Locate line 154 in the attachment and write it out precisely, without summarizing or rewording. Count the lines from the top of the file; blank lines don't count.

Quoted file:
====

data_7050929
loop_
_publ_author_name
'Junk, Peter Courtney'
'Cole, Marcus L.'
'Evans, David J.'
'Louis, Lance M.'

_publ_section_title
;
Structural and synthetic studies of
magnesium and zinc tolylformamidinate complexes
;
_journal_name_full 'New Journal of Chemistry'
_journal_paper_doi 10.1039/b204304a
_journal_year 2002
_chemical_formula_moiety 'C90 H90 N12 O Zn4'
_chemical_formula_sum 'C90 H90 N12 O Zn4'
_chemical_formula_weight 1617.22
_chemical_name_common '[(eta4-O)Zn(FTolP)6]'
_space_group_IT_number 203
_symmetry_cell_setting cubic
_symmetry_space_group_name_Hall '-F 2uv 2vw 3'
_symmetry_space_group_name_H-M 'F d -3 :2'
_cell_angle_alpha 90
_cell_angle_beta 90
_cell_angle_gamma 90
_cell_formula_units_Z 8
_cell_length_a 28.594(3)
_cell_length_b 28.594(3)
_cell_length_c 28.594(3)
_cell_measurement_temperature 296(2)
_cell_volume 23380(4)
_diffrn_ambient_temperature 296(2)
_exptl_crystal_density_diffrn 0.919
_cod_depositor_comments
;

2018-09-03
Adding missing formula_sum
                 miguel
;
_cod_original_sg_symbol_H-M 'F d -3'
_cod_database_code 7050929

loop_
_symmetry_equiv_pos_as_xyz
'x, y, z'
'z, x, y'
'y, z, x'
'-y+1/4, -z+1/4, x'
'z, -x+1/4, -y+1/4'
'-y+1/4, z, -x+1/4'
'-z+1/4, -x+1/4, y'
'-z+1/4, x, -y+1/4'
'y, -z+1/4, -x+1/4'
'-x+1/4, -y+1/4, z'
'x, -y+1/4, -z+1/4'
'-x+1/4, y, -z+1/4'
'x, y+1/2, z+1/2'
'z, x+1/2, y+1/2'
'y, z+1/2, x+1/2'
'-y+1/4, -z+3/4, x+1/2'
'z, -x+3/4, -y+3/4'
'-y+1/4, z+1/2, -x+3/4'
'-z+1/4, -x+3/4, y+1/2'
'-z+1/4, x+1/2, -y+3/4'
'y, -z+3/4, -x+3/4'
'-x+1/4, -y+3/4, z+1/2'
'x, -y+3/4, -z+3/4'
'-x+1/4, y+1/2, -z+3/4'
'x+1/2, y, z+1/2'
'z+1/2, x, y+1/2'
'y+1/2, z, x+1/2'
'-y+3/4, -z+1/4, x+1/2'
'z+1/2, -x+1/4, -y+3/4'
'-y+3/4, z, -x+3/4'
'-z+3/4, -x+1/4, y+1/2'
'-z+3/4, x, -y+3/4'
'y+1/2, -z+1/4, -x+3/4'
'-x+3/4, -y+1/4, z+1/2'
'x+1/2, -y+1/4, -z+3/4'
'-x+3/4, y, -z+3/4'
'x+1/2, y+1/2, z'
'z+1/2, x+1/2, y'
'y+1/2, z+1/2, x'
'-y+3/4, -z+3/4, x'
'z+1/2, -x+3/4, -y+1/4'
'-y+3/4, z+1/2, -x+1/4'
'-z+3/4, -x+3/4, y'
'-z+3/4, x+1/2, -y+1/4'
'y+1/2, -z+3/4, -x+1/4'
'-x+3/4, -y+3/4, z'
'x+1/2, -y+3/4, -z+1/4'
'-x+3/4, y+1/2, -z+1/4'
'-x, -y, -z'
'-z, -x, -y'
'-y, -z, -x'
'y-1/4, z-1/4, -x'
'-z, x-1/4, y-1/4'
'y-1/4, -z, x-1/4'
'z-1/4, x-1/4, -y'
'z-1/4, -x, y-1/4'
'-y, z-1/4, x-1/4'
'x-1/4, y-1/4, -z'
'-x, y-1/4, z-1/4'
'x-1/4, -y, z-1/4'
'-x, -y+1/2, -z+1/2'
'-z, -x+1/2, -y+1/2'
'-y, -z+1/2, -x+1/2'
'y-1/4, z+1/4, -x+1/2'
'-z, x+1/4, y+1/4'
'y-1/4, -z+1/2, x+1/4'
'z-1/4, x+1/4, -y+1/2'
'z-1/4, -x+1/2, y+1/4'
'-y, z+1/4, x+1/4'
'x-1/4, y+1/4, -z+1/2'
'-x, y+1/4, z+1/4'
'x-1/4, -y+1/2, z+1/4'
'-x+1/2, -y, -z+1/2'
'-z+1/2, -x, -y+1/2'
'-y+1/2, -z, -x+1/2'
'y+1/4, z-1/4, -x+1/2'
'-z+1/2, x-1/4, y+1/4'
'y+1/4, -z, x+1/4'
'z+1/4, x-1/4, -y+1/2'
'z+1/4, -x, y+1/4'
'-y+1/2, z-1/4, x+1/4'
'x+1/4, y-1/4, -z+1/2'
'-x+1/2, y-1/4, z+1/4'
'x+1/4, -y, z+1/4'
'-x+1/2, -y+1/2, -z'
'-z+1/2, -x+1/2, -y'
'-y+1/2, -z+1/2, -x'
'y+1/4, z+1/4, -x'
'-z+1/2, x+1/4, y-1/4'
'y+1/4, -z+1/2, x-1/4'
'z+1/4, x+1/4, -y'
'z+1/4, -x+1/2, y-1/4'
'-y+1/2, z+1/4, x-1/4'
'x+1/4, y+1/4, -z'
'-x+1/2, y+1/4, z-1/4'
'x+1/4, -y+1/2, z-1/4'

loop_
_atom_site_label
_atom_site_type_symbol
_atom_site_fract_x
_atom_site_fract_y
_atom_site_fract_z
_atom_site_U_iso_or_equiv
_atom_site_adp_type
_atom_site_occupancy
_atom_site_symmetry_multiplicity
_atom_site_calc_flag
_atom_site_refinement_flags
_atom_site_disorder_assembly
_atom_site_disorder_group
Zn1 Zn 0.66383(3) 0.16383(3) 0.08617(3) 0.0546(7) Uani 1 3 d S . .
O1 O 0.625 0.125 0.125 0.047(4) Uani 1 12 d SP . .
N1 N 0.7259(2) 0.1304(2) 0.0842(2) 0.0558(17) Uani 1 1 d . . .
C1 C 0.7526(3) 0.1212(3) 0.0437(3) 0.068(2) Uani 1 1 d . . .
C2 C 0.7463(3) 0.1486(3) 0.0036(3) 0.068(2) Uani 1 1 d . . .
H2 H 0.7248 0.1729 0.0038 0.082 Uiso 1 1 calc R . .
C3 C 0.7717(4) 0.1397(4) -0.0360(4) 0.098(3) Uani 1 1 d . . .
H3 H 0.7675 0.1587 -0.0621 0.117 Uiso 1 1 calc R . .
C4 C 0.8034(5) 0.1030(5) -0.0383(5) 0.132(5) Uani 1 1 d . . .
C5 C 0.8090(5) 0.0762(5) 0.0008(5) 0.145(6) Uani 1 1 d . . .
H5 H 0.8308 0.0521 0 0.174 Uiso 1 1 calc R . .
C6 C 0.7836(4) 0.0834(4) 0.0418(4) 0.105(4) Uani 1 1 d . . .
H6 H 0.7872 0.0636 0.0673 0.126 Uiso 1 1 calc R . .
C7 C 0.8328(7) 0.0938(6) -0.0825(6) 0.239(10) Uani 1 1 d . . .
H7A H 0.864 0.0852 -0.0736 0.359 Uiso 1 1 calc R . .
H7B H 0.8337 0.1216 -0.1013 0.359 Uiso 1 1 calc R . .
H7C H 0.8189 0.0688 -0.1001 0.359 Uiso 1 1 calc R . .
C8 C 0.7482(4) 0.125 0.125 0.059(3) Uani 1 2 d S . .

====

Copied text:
_atom_site_disorder_group